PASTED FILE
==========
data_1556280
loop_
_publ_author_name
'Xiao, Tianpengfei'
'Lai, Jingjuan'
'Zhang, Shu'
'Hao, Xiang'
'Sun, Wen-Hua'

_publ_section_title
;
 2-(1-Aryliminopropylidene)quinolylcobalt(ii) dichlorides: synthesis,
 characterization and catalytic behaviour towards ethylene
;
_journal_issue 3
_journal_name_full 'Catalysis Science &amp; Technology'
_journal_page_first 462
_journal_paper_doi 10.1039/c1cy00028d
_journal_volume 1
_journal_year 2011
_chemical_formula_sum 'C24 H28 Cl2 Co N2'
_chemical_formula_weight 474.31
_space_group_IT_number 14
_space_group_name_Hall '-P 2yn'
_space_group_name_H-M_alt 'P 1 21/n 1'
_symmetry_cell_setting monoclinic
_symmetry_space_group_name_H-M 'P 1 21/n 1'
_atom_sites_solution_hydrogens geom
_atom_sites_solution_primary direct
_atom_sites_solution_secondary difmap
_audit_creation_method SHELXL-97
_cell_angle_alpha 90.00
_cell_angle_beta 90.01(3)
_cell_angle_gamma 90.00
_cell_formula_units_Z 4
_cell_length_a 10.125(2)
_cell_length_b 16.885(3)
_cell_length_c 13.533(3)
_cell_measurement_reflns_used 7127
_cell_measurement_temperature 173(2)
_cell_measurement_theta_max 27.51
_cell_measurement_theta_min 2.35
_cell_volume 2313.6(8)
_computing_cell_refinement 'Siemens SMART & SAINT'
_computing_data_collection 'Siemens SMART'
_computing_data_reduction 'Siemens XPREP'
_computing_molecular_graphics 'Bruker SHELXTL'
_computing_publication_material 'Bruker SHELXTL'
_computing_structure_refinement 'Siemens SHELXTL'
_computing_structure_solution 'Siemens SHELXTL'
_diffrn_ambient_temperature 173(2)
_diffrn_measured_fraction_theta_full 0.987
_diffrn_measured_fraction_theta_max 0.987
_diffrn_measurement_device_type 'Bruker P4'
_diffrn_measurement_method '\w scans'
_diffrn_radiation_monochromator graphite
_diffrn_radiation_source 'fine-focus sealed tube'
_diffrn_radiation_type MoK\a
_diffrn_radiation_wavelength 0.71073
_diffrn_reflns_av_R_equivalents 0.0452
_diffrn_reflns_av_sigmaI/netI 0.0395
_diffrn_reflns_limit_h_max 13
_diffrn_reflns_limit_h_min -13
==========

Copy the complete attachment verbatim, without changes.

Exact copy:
data_1556280
loop_
_publ_author_name
'Xiao, Tianpengfei'
'Lai, Jingjuan'
'Zhang, Shu'
'Hao, Xiang'
'Sun, Wen-Hua'

_publ_section_title
;
 2-(1-Aryliminopropylidene)quinolylcobalt(ii) dichlorides: synthesis,
 characterization and catalytic behaviour towards ethylene
;
_journal_issue 3
_journal_name_full 'Catalysis Science &amp; Technology'
_journal_page_first 462
_journal_paper_doi 10.1039/c1cy00028d
_journal_volume 1
_journal_year 2011
_chemical_formula_sum 'C24 H28 Cl2 Co N2'
_chemical_formula_weight 474.31
_space_group_IT_number 14
_space_group_name_Hall '-P 2yn'
_space_group_name_H-M_alt 'P 1 21/n 1'
_symmetry_cell_setting monoclinic
_symmetry_space_group_name_H-M 'P 1 21/n 1'
_atom_sites_solution_hydrogens geom
_atom_sites_solution_primary direct
_atom_sites_solution_secondary difmap
_audit_creation_method SHELXL-97
_cell_angle_alpha 90.00
_cell_angle_beta 90.01(3)
_cell_angle_gamma 90.00
_cell_formula_units_Z 4
_cell_length_a 10.125(2)
_cell_length_b 16.885(3)
_cell_length_c 13.533(3)
_cell_measurement_reflns_used 7127
_cell_measurement_temperature 173(2)
_cell_measurement_theta_max 27.51
_cell_measurement_theta_min 2.35
_cell_volume 2313.6(8)
_computing_cell_refinement 'Siemens SMART & SAINT'
_computing_data_collection 'Siemens SMART'
_computing_data_reduction 'Siemens XPREP'
_computing_molecular_graphics 'Bruker SHELXTL'
_computing_publication_material 'Bruker SHELXTL'
_computing_structure_refinement 'Siemens SHELXTL'
_computing_structure_solution 'Siemens SHELXTL'
_diffrn_ambient_temperature 173(2)
_diffrn_measured_fraction_theta_full 0.987
_diffrn_measured_fraction_theta_max 0.987
_diffrn_measurement_device_type 'Bruker P4'
_diffrn_measurement_method '\w scans'
_diffrn_radiation_monochromator graphite
_diffrn_radiation_source 'fine-focus sealed tube'
_diffrn_radiation_type MoK\a
_diffrn_radiation_wavelength 0.71073
_diffrn_reflns_av_R_equivalents 0.0452
_diffrn_reflns_av_sigmaI/netI 0.0395
_diffrn_reflns_limit_h_max 13
_diffrn_reflns_limit_h_min -13